The Topaz War Relocation Center, where Fred Korematsu was sent after his arrest (National Archives)
In his majority opinion in Trump v. Hawaii
, Chief Justice John Roberts overturned the ruling in Korematsu v. United States
(1944) that had stood for nearly three quarters of a century in response to a dissent written by Justice Sonia Sotomayor that drew parallels between the opinion in Trump
and that in Korematsu
Roberts’s opinion in Trump upheld an Executive Order by President Donald Trump to exclude people from several predominantly Muslim countries from traveling to the United States on national security grounds. Koremastu upheld the internement of Japanese Americans during World War II ruling that it was based on “proper security measures” in time of war.
Justice Roberts denied any relation between Trump and Korematsu, but took the opportunity of its mention to overturn Korematsu, quoting a dissent by Justice Robert Jackson. “Koremastu was gravely wrong the day it was decided, has been overruled in the court of history, and—to be clear—’has no place in law under the Constitution.'”
In her dissent in Trump, Justice Sotomayor wrote, “By blindly accepting the Government’s misguided invitation to sanction a discriminatory policy motivated by animosity toward a disfavored group, all in the name of a superficial claim of national security, the Court redeploys the same dangerous logic underlying Korematsu and merely replaces one ‘gravely wrong’ decision with another.”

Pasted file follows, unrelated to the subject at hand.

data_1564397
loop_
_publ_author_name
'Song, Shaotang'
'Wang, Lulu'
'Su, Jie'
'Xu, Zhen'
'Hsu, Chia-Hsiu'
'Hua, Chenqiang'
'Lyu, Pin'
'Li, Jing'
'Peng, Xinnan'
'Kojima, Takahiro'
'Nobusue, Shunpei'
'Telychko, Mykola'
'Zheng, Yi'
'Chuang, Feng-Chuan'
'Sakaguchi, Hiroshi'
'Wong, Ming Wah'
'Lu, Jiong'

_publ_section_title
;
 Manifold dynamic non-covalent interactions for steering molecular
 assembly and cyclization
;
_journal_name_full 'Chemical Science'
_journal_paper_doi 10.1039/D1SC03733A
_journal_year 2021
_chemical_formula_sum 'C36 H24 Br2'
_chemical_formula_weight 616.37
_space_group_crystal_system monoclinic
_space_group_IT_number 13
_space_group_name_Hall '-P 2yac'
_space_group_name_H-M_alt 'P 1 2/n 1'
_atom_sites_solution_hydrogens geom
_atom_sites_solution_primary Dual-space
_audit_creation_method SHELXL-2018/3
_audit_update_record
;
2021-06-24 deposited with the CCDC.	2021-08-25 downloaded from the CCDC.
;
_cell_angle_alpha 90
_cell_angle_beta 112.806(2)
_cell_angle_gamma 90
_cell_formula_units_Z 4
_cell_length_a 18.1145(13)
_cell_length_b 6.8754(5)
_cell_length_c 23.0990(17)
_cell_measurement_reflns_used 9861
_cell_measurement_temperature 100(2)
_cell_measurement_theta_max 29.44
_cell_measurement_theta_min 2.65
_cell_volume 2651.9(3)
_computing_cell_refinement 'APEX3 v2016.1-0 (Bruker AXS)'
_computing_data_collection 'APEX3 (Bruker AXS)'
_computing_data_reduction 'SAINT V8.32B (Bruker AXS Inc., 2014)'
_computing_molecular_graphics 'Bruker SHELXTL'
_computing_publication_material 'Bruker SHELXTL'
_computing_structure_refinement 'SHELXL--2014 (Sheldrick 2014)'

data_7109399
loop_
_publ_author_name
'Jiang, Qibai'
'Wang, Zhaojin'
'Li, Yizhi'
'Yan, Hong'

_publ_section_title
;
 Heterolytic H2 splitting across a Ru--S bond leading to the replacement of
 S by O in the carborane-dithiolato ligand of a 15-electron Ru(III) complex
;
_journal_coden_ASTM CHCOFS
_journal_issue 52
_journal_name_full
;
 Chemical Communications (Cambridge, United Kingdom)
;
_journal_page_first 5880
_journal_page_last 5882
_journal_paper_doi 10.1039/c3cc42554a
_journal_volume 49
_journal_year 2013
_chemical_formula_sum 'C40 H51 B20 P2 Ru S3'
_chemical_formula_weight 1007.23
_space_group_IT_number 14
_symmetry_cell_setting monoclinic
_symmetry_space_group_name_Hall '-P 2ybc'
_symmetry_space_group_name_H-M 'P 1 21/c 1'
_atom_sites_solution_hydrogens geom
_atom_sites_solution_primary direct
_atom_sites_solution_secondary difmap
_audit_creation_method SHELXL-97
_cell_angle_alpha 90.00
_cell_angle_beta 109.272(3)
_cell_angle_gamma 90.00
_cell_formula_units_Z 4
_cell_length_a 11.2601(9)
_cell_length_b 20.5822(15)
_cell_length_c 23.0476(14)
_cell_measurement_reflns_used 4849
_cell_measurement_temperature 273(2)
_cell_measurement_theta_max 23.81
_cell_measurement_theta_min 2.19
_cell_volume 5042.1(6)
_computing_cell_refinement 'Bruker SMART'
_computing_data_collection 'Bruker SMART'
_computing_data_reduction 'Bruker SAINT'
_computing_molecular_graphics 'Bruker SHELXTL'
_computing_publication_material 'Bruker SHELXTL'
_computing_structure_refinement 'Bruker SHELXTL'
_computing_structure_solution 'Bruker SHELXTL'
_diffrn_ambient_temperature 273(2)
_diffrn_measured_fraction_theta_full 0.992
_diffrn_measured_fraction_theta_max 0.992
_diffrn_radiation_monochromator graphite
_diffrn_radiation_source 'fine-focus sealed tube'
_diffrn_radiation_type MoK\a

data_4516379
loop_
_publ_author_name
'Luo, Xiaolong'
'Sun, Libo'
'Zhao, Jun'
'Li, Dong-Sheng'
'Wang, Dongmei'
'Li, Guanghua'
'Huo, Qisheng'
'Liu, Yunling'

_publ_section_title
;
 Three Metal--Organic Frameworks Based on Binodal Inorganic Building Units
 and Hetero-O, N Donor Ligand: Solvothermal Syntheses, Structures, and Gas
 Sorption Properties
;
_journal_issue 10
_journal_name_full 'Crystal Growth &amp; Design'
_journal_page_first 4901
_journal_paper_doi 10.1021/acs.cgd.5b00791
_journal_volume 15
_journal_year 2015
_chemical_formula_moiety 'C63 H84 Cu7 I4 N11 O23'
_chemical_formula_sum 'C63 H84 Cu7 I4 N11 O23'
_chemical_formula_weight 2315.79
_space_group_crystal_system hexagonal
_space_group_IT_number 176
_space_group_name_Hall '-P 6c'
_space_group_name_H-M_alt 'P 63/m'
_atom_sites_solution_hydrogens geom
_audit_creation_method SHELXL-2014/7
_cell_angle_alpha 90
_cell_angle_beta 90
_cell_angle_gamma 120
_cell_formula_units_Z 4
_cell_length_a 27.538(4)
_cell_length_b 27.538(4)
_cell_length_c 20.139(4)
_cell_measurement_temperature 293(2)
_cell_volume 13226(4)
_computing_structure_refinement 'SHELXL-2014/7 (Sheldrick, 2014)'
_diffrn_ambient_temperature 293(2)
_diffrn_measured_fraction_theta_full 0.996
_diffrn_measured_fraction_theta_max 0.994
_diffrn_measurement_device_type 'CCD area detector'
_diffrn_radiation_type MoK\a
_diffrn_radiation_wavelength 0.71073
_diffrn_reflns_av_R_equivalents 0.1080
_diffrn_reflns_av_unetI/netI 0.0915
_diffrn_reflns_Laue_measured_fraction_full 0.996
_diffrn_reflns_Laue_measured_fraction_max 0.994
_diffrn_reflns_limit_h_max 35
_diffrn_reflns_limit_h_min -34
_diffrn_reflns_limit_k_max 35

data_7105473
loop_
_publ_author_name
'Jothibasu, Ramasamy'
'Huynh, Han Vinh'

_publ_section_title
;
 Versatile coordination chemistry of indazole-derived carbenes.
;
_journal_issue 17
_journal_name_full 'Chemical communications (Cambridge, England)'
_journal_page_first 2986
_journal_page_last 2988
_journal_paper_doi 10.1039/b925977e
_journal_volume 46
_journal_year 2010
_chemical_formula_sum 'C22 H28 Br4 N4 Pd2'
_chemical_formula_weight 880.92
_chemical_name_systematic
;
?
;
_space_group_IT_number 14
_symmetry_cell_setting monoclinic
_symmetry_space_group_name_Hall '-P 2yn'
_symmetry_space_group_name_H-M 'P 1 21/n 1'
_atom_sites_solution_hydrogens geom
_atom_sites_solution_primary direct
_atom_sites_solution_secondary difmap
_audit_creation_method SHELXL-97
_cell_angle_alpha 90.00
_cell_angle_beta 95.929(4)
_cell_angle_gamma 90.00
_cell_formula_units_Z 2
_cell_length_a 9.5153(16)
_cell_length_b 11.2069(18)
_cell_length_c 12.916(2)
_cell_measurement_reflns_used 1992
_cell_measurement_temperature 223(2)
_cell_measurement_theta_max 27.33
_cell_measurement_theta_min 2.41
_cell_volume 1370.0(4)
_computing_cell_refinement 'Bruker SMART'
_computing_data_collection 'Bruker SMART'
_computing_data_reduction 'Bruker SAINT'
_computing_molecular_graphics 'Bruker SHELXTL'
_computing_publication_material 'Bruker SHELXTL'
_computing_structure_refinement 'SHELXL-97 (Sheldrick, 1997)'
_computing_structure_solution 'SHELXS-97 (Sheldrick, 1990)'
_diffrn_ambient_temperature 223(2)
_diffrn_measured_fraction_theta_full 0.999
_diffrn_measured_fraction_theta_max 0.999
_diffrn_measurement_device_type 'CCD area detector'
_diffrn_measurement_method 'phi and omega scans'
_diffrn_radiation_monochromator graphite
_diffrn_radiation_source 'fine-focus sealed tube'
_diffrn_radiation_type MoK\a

Watergate special prosecutor Archibald Cox (Library of Congress)
“Whether ours shall continue to be a government of laws and not of men is now for Congress and ultimately the American people.”
–Archibald Cox, in a statement after being fired by President Nixon
Yesterday’s firing of FBI Director James Comey by President Trump — amid an investigation by the FBI of the Trump campaign’s ties to Russia — has reminded many of the last time a president fired the person in charge of investigating him. In 1973, in the middle of the Watergate investigation, President Richard Nixon fired the special prosecutor in charge, Archibald Cox, after Cox subpoenaed Nixon for copies of Oval Office recordings. Nixon’s Attorney General and Deputy Attorney General resigned in protest, in what became known as the “Saturday Night Massacre.” (Current Attorney General Jeff Sessions supported the decision to fire Comey.) Public opinion turned against Nixon, as polls following Cox’s firing showed a majority of the country supporting impeachment. Congress began impeachment proceedings the following year and shortly after Nixon resigned.
Learn more about the Saturday Night Massacre, and the history of legal checks on rulers, in our film Magna Carta and the Constitution.